No monitoring. A system where there is no live surveillance, only recording video for later review if needed is the next step in the liability pyramid. While there has been much debate within the security profession regarding the wisdom of this approach, juries are not so conflicted. They are increasingly ruling against large businesses, such as some shopping malls, big retailers, parking garages, and educational campuses, when they fail to have live surveillance-system monitoring of criminally intensive environments.
Juries base their decisions on the fact that the average users of a location where the surveillance system is visible make a natural and reasonable assumption that a person is actually viewing the camera feed. This assumption is often reinforced by ambiguous signs such as “Cameras in use” or “This lot under surveillance.”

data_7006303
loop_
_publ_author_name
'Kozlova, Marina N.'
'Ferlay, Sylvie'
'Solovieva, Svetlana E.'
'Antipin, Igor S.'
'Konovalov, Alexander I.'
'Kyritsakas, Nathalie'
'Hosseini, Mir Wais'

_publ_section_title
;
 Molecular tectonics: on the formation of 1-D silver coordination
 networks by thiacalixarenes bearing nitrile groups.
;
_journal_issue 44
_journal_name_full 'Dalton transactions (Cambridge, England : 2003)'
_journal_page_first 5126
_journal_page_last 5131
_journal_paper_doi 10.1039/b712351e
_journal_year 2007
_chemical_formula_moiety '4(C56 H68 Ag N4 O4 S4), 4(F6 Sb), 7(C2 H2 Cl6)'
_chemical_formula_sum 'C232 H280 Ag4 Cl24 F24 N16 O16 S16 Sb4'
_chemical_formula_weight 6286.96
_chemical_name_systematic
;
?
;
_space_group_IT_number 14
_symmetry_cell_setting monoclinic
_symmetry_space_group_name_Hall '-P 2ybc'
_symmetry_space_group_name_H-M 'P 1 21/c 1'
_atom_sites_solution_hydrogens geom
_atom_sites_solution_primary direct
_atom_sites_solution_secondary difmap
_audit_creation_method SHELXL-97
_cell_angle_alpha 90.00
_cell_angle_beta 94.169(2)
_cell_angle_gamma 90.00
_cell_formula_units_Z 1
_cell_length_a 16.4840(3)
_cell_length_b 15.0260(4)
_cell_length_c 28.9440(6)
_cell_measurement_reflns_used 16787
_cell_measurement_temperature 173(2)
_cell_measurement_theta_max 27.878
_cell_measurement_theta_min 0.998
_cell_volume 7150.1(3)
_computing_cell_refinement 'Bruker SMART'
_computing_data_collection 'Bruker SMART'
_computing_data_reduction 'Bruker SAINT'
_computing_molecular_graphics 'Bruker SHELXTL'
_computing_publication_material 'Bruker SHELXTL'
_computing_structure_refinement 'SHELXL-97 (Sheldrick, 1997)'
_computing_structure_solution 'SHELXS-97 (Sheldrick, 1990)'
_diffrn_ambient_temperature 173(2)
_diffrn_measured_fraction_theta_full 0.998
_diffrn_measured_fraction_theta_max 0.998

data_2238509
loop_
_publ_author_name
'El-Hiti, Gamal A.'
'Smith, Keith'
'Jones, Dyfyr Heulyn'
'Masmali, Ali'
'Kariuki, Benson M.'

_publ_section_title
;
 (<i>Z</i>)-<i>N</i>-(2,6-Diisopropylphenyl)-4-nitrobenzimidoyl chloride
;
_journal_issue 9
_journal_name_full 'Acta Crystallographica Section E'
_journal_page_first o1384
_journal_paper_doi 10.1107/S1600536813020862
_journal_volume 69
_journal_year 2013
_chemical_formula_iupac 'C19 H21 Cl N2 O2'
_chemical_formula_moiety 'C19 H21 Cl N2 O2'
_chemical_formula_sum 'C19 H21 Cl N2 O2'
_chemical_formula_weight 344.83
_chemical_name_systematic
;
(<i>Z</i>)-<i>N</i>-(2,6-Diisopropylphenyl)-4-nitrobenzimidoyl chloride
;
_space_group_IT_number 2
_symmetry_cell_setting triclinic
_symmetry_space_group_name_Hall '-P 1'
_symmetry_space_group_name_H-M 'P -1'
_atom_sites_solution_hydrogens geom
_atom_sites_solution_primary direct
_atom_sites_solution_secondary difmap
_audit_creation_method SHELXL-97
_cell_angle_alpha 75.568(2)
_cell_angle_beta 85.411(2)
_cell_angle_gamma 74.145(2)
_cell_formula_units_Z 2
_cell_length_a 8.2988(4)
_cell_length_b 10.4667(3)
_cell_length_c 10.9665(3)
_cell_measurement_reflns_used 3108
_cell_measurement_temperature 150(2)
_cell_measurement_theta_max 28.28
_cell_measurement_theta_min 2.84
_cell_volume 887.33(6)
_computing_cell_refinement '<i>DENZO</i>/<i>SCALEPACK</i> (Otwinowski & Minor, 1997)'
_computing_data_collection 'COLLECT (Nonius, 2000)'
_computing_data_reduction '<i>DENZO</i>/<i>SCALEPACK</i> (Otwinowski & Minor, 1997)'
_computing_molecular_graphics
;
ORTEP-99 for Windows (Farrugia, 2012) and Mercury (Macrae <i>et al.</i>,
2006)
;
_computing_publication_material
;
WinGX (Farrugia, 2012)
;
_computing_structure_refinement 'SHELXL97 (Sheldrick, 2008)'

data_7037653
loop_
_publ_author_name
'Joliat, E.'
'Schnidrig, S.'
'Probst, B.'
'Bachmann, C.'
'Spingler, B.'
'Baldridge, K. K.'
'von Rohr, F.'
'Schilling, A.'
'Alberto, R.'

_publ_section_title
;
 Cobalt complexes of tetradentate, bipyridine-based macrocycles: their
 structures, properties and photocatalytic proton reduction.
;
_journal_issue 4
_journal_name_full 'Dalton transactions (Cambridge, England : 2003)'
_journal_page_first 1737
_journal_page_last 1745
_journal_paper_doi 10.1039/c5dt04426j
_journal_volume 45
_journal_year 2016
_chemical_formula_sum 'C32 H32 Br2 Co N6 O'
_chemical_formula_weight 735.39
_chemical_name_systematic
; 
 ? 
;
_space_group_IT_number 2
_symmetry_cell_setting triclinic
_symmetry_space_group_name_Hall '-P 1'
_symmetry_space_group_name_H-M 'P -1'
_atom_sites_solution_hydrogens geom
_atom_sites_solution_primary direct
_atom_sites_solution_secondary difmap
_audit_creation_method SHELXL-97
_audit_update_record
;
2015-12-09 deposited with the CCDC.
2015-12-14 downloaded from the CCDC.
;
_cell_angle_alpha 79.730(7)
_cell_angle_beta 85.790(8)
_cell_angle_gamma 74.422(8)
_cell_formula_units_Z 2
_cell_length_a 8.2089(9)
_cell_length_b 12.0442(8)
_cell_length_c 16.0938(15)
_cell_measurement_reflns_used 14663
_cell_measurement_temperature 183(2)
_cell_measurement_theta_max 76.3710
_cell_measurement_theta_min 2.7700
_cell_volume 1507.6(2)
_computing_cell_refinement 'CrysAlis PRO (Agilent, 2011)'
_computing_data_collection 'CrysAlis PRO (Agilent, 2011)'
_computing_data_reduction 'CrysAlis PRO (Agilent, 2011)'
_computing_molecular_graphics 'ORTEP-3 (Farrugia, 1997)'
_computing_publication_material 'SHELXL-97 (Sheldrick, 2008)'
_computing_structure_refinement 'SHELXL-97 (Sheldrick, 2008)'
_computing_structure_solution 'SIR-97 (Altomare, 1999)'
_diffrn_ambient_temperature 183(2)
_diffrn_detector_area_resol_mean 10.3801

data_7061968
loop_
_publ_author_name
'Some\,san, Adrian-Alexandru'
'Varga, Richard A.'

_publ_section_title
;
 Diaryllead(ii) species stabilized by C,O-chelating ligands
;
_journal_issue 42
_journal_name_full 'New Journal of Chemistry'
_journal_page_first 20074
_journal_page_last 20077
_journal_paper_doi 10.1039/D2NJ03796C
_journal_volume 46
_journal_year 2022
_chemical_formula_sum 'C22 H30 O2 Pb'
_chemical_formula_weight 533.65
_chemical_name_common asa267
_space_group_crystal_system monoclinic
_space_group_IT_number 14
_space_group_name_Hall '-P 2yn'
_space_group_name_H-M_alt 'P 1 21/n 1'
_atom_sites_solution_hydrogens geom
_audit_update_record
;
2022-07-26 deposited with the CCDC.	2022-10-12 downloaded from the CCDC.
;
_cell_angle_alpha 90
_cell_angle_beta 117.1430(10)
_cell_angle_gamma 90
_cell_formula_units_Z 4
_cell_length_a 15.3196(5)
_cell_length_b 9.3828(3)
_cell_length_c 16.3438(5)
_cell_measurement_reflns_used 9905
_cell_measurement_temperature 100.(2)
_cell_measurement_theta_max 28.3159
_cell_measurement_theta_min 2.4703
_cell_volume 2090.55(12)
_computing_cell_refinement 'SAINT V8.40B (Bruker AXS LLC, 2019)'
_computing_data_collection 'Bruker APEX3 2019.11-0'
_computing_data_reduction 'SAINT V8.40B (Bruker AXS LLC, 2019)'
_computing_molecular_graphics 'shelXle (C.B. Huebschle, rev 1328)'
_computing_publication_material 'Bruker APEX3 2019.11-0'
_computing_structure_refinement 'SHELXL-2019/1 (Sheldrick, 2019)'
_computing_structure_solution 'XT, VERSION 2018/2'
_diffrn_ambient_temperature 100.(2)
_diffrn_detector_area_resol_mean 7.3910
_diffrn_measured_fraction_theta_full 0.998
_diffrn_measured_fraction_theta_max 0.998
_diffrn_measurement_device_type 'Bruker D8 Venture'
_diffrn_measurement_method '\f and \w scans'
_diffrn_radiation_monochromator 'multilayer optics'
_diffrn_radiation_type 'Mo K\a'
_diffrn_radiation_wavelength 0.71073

In one case that occurred at a Nevada men’s entertainment club, there were both bouncers and security personnel on duty to break up occasional fights. One evening, during one such altercation, a fight erupted in which a group of males attacked a single patron. The fight occurred out of the sight of any of the bouncers or security personnel. The man sustained severe injuries.
During pretrial discovery, it was learned that the club had a fairly sophisticated camera surveillance system that extended throughout the facility but was not monitored. It was also learned that there was an on-site surveillance viewing room; it had once been staffed, but when the surveillance operator quit, he was never replaced. A review of the recorded footage clearly showed that, had the system been monitored, the operator would have seen the buildup to the fight and would have had sufficient time to dispatch security to break apart the arguing parties. The club ultimately settled the case out of court for a substantial amount.